Future of Gelatin in the Food Industry
Gelatin is an animal-derived ingredient that has been used in the food industry for centuries. It is a versatile ingredient that has a range of functionalities, including gelling, thickening, stabilizing, and emulsifying. While gelatin has been a popular ingredient for a long time, there is a growing interest in finding alternative ingredients that can deliver similar functionalities. In this article, we will discuss the future of gelatin in the food industry and explore some of the potential alternatives to this ingredient.
The Advantages and Disadvantages of Gelatin
Gelatin has a number of advantages as a food ingredient. It is a natural product that is derived from collagen, which is a protein found in animal skin, bones, and connective tissue. Gelatin is a good source of protein, and it has a neutral taste and odor, making it suitable for a wide range of foods. Additionally, gelatin is a relatively cheap ingredient that is easy to work with, making it a popular choice for food manufacturers.
However, there are some disadvantages to using gelatin as well. One of the main concerns is that it is an animal-derived product, which means that it is not suitable for vegetarians and vegans. Additionally, the production of gelatin can be quite resource-intensive, and it requires a significant amount of animal material to produce. Finally, there are concerns about the safety of gelatin, particularly in regards to the risk of transmitting diseases from animal sources.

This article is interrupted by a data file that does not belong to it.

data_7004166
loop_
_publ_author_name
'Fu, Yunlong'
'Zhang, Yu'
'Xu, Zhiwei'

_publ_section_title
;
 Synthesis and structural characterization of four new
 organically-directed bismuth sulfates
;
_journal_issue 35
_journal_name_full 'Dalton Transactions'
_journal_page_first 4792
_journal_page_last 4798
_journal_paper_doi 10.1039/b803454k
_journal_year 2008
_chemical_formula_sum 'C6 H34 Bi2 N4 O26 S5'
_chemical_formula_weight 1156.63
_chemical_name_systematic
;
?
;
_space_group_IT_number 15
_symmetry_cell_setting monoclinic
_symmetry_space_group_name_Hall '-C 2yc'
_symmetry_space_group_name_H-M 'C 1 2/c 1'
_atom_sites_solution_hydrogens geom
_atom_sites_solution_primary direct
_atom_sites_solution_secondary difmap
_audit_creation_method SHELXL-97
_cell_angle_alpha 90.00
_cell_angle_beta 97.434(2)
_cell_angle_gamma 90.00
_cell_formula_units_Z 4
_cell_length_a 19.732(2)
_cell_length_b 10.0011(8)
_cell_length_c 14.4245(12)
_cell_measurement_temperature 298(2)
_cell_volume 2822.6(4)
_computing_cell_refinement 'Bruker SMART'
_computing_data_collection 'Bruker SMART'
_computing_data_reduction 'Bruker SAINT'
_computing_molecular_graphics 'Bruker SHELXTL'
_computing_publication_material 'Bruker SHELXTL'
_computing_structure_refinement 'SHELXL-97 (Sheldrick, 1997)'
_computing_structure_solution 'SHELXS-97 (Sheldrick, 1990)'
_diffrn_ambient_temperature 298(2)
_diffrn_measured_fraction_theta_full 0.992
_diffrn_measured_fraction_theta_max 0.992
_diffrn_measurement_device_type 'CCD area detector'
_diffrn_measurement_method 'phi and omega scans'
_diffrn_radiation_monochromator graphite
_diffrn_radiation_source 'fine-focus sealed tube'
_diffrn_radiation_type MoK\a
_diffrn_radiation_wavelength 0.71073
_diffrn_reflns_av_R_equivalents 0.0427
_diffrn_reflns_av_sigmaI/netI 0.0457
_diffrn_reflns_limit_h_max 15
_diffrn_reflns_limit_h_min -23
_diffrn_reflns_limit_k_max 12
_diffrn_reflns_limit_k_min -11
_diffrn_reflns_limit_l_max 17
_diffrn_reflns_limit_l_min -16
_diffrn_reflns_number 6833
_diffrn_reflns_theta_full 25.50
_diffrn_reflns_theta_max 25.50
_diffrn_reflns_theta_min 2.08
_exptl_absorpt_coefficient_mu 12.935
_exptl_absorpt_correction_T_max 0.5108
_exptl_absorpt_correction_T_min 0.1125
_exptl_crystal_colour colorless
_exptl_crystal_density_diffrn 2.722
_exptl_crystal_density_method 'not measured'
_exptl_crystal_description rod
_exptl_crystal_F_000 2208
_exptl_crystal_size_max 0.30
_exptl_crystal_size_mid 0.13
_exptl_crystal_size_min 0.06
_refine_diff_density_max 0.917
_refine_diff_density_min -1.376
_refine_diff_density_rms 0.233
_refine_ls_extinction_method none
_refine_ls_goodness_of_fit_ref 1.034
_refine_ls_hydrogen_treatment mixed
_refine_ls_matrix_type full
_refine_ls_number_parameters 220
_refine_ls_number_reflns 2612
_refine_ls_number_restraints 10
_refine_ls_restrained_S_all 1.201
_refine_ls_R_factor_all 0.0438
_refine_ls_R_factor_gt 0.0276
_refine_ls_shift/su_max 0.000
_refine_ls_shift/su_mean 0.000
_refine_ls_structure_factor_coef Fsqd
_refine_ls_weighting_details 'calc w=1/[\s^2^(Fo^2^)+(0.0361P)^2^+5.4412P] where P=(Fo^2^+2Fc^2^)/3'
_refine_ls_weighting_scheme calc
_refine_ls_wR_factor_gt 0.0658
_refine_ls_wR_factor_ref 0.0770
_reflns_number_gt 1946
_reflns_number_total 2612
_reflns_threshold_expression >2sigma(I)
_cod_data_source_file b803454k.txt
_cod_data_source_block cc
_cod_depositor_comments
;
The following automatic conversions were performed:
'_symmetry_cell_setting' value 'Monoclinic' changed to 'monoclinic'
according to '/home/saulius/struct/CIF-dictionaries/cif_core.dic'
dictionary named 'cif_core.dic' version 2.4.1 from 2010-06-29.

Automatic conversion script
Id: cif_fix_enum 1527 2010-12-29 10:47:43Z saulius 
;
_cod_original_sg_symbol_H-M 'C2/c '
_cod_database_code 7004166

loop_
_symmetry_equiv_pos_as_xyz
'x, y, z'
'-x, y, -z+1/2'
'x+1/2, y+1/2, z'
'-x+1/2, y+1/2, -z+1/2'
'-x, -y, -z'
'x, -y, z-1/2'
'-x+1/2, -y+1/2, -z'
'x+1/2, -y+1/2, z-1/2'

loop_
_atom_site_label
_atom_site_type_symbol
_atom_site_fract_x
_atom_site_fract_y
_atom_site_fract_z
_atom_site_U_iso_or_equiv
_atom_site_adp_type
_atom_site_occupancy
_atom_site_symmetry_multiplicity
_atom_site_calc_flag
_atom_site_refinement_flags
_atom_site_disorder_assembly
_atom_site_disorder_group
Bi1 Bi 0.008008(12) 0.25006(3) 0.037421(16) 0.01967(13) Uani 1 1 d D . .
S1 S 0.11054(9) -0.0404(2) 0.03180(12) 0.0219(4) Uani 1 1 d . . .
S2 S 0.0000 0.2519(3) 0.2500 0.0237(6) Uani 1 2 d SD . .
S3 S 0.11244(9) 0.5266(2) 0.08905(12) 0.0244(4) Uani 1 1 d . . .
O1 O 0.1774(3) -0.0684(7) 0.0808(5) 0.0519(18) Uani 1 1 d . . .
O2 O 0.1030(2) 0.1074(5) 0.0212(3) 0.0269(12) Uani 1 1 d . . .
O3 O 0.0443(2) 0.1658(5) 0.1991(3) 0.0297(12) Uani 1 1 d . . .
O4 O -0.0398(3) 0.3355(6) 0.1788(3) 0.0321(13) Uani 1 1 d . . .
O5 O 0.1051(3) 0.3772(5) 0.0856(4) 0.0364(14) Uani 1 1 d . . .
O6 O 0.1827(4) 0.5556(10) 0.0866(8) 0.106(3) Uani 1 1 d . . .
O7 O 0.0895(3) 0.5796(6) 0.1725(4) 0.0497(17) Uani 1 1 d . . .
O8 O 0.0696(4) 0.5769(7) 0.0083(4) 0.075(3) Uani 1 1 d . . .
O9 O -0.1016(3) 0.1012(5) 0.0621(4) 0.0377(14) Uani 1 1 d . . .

Alternatives to Gelatin
Given the drawbacks of using gelatin, there is growing interest in finding alternative ingredients that can deliver similar functionalities. Here are some of the potential alternatives that are being explored:
Agar-agar is a plant-based ingredient that is derived from red seaweed. It has a similar gelling functionality to gelatin, and it can be used as a stabilizer and thickener as well. Agar-agar is also a good source of dietary fiber, making it a popular choice for health-conscious consumers. However, agar-agar can be more expensive than gelatin, and it may not be as readily available.
Pectin is a plant-based ingredient that is derived from the cell walls of fruits and vegetables. It is commonly used as a gelling agent in jams and jellies, but it can also be used as a thickener and stabilizer in other foods. Pectin is a natural product that is suitable for vegetarians and vegans, and it has a lower risk of transmitting diseases than animal-derived ingredients. However, pectin can be quite expensive, and it may not be as effective as gelatin at delivering certain functionalities.
Carrageenan is a plant-based ingredient that is derived from red seaweed. It is commonly used as a gelling and thickening agent in dairy products, such as ice cream and yogurt. Carrageenan is a natural product that is suitable for vegetarians and vegans, and it has a good safety profile. However, there have been concerns about the potential health effects of carrageenan, particularly in regards to inflammation and digestive issues.